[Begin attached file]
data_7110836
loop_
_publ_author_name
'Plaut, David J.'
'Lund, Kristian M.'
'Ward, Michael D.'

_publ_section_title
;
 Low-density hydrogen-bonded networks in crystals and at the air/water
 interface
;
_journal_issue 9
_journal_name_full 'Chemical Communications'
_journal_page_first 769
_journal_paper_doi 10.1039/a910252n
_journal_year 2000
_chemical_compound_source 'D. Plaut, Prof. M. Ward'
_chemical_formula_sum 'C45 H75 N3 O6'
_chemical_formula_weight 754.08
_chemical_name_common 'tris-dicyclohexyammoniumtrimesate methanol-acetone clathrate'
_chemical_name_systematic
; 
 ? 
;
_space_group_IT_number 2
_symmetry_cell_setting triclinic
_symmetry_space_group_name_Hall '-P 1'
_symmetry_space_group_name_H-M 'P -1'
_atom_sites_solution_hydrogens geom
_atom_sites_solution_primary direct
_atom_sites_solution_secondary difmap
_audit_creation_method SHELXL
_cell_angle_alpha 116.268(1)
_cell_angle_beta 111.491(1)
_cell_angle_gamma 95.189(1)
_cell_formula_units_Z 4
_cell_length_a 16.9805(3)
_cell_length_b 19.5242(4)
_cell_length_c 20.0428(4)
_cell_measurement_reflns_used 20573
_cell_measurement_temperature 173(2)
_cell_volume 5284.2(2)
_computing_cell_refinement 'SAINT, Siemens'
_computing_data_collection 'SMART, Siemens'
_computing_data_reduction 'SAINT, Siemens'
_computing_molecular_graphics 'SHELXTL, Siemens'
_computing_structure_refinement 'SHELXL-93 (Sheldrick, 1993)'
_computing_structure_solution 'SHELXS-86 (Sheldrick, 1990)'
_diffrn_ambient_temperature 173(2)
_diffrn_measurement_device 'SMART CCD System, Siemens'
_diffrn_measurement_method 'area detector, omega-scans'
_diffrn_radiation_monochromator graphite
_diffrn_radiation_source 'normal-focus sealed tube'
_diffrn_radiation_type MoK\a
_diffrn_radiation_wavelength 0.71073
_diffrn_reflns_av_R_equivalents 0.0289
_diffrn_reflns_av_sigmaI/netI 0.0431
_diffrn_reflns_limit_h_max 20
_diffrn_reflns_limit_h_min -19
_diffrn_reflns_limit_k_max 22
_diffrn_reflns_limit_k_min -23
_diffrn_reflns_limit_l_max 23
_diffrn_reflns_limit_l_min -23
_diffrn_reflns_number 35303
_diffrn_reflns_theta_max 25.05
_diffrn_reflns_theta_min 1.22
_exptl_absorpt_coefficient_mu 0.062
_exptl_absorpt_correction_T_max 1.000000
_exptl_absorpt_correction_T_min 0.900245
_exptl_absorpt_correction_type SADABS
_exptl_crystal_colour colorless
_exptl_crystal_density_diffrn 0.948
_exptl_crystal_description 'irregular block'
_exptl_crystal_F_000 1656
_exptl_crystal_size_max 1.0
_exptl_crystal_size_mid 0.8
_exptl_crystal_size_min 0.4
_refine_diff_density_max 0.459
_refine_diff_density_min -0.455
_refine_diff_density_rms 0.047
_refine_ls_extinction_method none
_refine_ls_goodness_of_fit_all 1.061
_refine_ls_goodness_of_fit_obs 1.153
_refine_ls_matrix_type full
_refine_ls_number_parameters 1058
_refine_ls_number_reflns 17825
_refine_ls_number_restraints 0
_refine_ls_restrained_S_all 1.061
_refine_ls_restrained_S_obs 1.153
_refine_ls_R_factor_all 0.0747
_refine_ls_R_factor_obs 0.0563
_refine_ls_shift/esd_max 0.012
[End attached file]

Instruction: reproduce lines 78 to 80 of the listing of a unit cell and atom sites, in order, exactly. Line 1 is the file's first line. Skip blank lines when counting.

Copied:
_refine_diff_density_max 0.459
_refine_diff_density_min -0.455
_refine_diff_density_rms 0.047